Neurokinin-1 (NK-1) receptors help treat delayed nausea and vomiting. The NK-1 receptor is part of the vomiting reflex. NK-1 receptor antagonists are usually prescribed in tandem with 5-HT3 antagonists. Together, these classes of drugs are prescribed to prevent, not treat, nausea and vomiting. They’re often given with other anti-nausea medicines. Examples of NK-1 antagonists include Emend (Aprepitant), Varubi (Rolapitant), and Cinvanti (Fosaprepitant).
Dopamine antagonists are often prescribed when other drugs don’t work well to control nausea and vomiting. Examples of dopamine antagonists include Compazine (Prochlorperazine) and Haldol Decanoate (Haloperidol).
Steroids are often prescribed alongside other antiemetic drugs to prevent nausea and vomiting. An example of a steroid used as an antiemetic is Ozurdex (Dexamethasone).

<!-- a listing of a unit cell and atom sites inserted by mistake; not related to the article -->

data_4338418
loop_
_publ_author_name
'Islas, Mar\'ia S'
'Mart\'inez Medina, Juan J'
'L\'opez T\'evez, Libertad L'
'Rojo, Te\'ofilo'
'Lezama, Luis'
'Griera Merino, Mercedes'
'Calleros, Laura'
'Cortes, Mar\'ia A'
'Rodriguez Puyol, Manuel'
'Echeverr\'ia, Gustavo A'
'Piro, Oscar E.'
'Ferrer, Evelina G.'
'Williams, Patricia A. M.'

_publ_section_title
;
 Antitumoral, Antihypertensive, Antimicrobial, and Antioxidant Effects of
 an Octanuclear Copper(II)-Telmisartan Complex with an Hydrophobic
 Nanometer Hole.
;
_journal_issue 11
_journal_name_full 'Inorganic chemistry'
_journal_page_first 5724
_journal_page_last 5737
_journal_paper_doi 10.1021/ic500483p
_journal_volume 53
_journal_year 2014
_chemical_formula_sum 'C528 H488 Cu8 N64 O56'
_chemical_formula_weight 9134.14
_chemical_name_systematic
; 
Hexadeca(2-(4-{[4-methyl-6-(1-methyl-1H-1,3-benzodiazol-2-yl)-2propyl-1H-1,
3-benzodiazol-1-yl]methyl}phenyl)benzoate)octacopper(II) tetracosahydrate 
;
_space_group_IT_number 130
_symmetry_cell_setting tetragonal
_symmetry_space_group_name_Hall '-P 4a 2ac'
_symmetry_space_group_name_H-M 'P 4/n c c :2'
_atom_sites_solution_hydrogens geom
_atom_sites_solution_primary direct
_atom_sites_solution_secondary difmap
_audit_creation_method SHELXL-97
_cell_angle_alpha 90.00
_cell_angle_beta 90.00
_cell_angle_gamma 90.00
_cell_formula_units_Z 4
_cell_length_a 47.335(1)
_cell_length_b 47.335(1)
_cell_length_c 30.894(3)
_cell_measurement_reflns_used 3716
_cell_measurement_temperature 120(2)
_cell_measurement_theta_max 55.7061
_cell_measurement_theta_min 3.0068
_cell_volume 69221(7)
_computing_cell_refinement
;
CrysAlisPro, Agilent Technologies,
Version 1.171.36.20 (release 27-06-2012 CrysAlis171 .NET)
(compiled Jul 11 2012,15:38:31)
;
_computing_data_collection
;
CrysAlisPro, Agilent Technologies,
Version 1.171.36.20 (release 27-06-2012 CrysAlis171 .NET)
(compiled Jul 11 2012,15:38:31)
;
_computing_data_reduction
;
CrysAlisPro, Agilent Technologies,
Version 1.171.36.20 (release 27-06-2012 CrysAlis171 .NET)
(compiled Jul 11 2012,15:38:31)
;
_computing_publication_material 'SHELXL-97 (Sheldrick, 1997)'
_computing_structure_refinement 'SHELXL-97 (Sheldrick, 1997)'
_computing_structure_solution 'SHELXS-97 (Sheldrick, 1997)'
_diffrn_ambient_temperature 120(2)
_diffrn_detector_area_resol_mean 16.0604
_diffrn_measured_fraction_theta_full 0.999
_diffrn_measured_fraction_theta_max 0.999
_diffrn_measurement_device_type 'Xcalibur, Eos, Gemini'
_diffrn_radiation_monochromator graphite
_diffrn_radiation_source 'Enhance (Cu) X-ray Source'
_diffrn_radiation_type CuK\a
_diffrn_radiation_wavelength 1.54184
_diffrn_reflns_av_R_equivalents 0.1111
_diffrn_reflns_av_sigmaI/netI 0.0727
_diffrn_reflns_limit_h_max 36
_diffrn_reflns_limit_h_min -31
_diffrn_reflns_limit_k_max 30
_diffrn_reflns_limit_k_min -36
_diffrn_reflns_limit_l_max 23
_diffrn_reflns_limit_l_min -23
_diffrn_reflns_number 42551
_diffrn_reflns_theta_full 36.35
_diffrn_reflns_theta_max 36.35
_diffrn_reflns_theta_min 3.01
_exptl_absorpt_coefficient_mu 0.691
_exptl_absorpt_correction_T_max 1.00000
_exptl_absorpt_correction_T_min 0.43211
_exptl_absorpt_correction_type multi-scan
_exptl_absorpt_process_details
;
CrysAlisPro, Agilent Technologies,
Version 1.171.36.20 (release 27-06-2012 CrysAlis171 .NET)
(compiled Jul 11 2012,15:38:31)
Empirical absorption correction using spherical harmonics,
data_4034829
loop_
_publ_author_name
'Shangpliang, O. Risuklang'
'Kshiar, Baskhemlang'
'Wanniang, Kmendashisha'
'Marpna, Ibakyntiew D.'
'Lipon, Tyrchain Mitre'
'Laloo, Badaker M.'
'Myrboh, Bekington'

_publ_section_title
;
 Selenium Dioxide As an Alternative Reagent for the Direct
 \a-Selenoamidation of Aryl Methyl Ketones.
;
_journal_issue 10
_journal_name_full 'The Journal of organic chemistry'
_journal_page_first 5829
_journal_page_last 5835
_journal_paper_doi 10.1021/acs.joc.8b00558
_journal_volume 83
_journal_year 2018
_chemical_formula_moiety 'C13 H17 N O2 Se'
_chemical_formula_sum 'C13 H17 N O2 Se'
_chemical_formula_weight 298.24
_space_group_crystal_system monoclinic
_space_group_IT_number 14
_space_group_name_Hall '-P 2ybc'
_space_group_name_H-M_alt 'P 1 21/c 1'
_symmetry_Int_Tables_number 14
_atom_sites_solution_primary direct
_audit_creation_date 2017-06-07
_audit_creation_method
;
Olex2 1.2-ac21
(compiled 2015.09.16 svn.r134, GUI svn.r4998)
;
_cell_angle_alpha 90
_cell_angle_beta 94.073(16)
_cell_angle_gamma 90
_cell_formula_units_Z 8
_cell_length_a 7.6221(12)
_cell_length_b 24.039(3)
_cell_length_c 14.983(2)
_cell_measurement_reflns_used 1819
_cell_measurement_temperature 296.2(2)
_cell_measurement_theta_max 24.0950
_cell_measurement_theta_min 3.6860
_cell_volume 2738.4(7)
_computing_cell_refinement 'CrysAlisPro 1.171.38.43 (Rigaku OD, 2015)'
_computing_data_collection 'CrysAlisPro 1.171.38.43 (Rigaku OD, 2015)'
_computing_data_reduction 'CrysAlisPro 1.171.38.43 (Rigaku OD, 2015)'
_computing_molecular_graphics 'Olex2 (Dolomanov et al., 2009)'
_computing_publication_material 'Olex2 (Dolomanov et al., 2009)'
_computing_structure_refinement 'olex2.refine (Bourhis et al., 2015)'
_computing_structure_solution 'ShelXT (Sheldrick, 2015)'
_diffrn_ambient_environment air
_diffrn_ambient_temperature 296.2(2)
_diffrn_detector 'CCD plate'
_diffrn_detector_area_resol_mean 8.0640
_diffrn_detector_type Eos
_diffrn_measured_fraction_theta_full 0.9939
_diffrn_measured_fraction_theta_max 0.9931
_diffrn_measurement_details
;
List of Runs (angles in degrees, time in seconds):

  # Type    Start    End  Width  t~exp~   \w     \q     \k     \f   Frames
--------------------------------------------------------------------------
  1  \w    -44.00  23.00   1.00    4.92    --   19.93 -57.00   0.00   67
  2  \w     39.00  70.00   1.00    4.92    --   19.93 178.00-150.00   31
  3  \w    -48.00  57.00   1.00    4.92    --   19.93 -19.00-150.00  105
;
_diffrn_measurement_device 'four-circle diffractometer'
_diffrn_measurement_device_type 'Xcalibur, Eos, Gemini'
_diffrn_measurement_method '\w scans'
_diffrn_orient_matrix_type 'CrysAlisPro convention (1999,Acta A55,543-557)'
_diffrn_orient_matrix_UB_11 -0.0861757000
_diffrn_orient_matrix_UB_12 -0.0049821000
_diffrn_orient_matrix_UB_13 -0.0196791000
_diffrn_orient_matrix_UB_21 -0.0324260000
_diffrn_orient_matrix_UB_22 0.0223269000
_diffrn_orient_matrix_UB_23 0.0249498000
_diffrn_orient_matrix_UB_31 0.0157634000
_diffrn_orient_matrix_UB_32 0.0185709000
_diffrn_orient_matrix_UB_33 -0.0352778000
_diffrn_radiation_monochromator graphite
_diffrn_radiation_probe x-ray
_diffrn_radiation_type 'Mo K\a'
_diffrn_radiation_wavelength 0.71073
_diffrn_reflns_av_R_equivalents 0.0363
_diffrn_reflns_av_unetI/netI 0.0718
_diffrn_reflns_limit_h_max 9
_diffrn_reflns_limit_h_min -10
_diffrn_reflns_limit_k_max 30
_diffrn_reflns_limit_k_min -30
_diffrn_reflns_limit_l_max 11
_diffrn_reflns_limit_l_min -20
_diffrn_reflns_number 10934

Benzodiazepines are commonly used to treat anxiety. They help bring about greater feelings of relaxation. This class of medication is usually utilized in tandem with other treatments and may be more useful in addressing anticipatory nausea and vomiting. Examples of benzodiazepines used as anti-nausea drugs include Ativan (Lorazepam) and Xanax (Alprazolam).
Regardless of the cause of nausea or vomiting, no single anti-nausea therapy works for every person in every scenario. This is because each person responds differently to cancer treatments and to antiemetic therapies. In some cases, your response to treatment may depend on a variety of factors that are specific to your situation.
“Take the anti-nausea medication about 30 minutes before you eat breakfast; then take your Gleevec [Imatinib],” suggested one MyLeukemiaTeam member. While adjusting the timing of medications with meals works for some people, others might find that they aren’t ready to consume full meals at the beginning of treatment, as evidenced by another member’s comment: “Week one of taking Gleevec down: I had nausea on Sunday and Monday, a low grade temperature all day Wednesday — even with taking Tylenol [Acetaminophen]. And I have no appetite.”